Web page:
However, it remains unclear how involved the other girls were in the actual events in the asylum. Sweet Pea does successfully escape – which could indicate that Babydoll and the other girls were working together much in the same way as she imagined them in the burlesque club reality. That said, it’s unclear how much contact Babydoll actually had with the other girls, or how lucid any of them would have actually been (they all appeared pretty drugged up in the first scene at the asylum).
Similarly, assuming the girls were working as team, it’s still unclear whether or not Rocket, Blondie, and Amber died (as they did the burlesque reality), were lobotomized (like Babydoll), or were simply caught. Whether or not Snyder intended to leave this fact up for interpretation is unclear. Though, given the positive changes that seem to be promised for the asylum (as a result of Gorski’s revelation about Blue), it would make sense that whatever happened to the other girls – their fate wouldn’t be something that could easily be undone.
Who is in control of the fantasies?
The film’s “twist” – punctuated by Babydoll’s realization that the film’s story actually belongs to Sweet Pea, has left many viewers grasping at the notion that it was Sweet Pea who was fantasizing the entire time – not Babydoll. While some viewers will certainly disagree, aside from the aforementioned line of dialogue, there’s no tangible evidence to support this theory.
The first level of the fantasy world is introduced in conjunction with Babydoll’s arrival at the asylum and dissolves at the time of her lobotomy. Similarly, Babydoll is always the featured ass-kicker in each fantasy – with the other girls playing supporting roles in both the dancer-reality and the fantasy worlds.
While it may have ultimately been Sweet Pea’s story of “empowerment,” the fantasies belonged to Babydoll.
Did Babydoll kill her sister?
This is a quick one but seems to be confusing a lot of people. In the opening sequence of the film, the stepfather attacks the girls and it’s strongly implied that he intends to sexually abuse Babydoll and/or her sister. He first tears at Babydoll’s shirt before locking himself in her younger sister’s room. However, when Babydoll breaks into the room and fires a gun at him, she accidentally hits a lightbulb – causing the bullet to ricochet and hit her sister. It’s this misfortune that enables the stepfather to frame her for the death – and send her to the mental institution.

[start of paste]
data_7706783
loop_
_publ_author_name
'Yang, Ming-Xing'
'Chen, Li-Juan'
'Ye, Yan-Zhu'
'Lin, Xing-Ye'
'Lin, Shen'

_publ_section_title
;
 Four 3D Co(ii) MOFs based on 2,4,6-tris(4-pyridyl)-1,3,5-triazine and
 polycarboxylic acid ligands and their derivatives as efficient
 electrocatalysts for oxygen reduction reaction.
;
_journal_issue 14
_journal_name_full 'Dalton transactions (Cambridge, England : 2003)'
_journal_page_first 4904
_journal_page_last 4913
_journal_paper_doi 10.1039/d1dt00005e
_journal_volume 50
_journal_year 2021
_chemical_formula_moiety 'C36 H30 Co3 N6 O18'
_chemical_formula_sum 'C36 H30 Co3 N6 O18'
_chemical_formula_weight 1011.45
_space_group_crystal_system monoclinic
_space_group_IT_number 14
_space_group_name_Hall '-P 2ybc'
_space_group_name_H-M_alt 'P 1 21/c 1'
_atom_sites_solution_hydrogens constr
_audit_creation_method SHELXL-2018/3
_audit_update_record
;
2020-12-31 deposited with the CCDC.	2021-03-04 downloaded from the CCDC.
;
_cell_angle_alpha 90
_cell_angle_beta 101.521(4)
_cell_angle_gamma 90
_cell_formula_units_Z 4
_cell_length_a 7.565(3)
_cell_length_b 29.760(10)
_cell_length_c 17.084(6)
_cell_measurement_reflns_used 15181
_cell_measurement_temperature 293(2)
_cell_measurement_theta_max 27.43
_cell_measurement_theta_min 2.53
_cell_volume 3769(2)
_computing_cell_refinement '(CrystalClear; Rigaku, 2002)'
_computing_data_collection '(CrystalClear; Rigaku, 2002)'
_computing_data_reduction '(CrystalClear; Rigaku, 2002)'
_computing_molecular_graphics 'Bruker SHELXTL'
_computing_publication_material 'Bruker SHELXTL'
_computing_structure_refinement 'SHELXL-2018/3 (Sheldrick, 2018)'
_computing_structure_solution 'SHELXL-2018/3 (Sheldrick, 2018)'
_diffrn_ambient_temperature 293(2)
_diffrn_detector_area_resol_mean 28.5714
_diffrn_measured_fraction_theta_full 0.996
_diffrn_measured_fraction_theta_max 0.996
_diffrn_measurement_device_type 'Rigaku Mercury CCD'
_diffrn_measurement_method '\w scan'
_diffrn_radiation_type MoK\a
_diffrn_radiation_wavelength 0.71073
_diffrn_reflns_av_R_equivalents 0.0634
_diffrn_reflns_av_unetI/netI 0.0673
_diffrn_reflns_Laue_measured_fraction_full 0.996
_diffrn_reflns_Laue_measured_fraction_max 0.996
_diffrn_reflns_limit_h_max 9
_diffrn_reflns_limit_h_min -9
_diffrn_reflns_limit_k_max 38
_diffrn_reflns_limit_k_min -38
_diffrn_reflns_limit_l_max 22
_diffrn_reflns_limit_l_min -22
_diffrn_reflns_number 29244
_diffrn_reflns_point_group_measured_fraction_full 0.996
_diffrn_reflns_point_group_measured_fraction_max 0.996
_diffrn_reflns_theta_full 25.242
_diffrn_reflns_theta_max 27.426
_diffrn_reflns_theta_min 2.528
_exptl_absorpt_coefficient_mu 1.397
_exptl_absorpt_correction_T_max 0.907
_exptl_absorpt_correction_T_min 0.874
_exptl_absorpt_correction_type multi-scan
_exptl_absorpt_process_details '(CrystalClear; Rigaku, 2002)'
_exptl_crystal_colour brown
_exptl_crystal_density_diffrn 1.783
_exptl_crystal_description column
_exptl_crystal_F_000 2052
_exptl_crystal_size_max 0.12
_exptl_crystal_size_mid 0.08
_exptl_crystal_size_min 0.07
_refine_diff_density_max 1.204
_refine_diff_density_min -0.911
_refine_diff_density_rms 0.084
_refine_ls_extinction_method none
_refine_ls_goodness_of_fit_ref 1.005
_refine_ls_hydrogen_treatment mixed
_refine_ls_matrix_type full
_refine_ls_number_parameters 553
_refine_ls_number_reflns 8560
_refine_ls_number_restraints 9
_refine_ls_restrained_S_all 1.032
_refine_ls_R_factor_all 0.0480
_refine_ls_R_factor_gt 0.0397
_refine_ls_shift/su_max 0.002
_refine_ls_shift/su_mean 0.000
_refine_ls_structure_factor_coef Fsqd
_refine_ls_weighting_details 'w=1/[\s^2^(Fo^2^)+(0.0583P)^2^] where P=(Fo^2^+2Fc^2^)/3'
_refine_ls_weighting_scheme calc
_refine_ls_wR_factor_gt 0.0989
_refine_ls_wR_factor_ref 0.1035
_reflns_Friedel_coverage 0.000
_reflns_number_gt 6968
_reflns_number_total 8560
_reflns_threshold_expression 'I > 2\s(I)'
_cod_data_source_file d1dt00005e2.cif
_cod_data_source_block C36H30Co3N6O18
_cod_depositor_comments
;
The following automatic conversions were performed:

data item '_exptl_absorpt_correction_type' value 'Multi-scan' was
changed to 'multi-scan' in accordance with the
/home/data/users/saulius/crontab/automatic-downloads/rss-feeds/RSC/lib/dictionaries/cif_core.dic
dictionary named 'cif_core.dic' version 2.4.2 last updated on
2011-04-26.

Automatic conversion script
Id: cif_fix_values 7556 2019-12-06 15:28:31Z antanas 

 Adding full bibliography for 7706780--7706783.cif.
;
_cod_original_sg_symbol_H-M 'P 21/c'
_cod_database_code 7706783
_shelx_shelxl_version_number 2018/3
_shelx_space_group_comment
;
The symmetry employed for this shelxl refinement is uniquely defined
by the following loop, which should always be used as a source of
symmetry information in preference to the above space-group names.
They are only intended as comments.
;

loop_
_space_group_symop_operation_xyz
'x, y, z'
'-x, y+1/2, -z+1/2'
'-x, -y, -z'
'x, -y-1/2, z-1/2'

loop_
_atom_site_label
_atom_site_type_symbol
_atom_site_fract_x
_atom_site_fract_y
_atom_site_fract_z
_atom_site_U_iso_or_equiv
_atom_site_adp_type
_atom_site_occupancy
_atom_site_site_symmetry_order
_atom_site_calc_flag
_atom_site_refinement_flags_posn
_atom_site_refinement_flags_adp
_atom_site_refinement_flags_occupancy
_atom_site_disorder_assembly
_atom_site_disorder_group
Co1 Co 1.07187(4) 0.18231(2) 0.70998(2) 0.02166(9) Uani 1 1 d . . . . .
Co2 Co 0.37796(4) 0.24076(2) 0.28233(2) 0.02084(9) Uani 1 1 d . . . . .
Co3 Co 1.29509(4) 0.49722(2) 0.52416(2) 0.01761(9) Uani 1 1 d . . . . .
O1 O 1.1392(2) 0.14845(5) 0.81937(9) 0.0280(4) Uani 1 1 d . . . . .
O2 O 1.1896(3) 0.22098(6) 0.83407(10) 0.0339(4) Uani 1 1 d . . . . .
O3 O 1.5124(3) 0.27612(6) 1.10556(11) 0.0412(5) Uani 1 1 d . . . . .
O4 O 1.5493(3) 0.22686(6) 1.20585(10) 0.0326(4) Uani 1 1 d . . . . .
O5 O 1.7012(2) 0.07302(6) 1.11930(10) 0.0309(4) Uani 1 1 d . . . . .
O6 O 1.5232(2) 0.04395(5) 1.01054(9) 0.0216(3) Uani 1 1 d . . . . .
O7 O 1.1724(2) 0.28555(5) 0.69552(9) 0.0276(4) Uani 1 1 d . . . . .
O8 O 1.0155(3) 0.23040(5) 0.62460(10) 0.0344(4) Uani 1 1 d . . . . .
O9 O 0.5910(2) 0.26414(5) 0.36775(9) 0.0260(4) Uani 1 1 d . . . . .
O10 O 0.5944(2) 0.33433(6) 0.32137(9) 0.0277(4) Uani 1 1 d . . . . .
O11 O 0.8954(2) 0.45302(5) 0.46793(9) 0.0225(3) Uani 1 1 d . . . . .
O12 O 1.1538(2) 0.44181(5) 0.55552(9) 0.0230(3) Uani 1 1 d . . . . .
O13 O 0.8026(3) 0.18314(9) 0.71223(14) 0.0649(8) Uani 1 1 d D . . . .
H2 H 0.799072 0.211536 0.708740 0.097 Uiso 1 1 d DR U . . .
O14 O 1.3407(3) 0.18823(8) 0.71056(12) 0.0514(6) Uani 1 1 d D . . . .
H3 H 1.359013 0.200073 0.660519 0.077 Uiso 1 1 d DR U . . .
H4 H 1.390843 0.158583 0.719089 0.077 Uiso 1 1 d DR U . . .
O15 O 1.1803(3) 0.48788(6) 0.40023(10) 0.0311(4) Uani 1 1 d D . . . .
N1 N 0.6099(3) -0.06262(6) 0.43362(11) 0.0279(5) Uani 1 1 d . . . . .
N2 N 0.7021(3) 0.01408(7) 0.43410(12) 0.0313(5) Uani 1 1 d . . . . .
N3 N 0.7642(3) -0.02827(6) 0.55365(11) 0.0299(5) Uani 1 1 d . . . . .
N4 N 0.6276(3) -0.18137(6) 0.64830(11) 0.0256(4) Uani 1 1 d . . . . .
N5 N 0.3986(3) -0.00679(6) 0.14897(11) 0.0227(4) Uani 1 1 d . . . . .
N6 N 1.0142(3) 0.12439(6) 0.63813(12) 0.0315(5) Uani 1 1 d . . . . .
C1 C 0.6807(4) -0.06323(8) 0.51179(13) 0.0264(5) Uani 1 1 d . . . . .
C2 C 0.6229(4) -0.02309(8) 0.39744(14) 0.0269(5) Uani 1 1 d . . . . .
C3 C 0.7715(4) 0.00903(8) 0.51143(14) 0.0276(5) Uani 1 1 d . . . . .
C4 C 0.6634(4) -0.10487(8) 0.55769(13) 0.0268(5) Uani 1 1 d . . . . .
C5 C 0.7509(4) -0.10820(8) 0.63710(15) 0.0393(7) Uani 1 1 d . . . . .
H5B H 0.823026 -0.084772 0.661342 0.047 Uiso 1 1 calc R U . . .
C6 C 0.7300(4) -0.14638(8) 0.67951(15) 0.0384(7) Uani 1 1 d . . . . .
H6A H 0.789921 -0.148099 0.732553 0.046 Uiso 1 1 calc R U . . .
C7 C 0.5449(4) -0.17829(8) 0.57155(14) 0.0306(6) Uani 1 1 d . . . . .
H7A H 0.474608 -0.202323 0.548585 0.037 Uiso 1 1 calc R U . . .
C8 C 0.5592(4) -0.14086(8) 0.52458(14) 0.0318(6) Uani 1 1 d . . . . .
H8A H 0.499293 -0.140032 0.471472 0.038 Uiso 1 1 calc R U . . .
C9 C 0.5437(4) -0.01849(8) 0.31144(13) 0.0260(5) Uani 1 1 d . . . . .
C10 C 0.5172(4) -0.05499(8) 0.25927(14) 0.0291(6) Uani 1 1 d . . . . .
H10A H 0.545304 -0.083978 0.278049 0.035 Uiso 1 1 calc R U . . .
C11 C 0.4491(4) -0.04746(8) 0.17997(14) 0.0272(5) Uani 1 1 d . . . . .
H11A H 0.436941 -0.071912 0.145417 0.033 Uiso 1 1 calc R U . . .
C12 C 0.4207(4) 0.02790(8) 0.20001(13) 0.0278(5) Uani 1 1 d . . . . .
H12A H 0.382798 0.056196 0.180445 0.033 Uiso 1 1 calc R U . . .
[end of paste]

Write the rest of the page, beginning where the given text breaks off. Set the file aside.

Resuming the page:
What happened to the Stepfather?
The earlier moments of the film seemed to position Babydoll’s stepfather as the chief villain – with Blue emerging as the main antagonist as events unfold. That said, some viewers seemed to think that, as a result of the lobotomy, the Stepfather would be getting off scott-free. However, as Blue is being taken into custody, we hear his confession and subsequent incrimination of the step-father – implying that while Babydoll may never get to personally inflict vengeance on her original oppressor, her actions will inevitably lead him to a similar fate – life behind bars.
Who was the cliche’ spouting “Guardian Angel?”
The appearance of the Guardian Angel in the bus station of the asylum reality might cause some viewers to think that, much like Life on Mars (or possibly Inception), “it was all a dream.” While it’s certainly one of the more fantastical elements of the film (since it’s grounded in reality – as opposed to the fantasy sequences), the Guardian Angel was prophesied in the early narration of the film – and, in this case, the appearance of the character one last time merely brings the fantasy/reality world full circle. The character’s appearance at the bus station offers a proverbial red herring – one final moment that makes the audience question what they think they’ve seen.
While not as poetic, or effective, as the spinning top in Inception, the appearance of the Guardian Angel merely diverts our attention from the primary narrative – a story of a girl who has been freed from the shackles of emotional and physical oppression. Much like the top, a Guardian Angel could, in theory, appear in any of the realities (since it was teased early on in the real world narration) – and doesn’t mean that Sweet Pea is still in the asylum (and, subsequently, trapped in Babydoll’s fantasy).
That said, if you want a more concrete answer than that – the appearance of the Guardian Angel in the real world cannot mean that Sweet Pea is actually still trapped in the asylum – since it was never her dream in the first place. Additionally, at the point where Sweet Pea encounters the Guardian Angel, Babydoll has already been lobotomized – and is incapable of fantasizing.
We’ll leave things there – hope you enjoyed our explanation and we look forward to hearing the discussion continue in the comments.
If you’re posting comments here, assume that anyone in the conversation has seen the movie – if you haven’t seen the movie, I would recommend you don’t read these comments here until you have.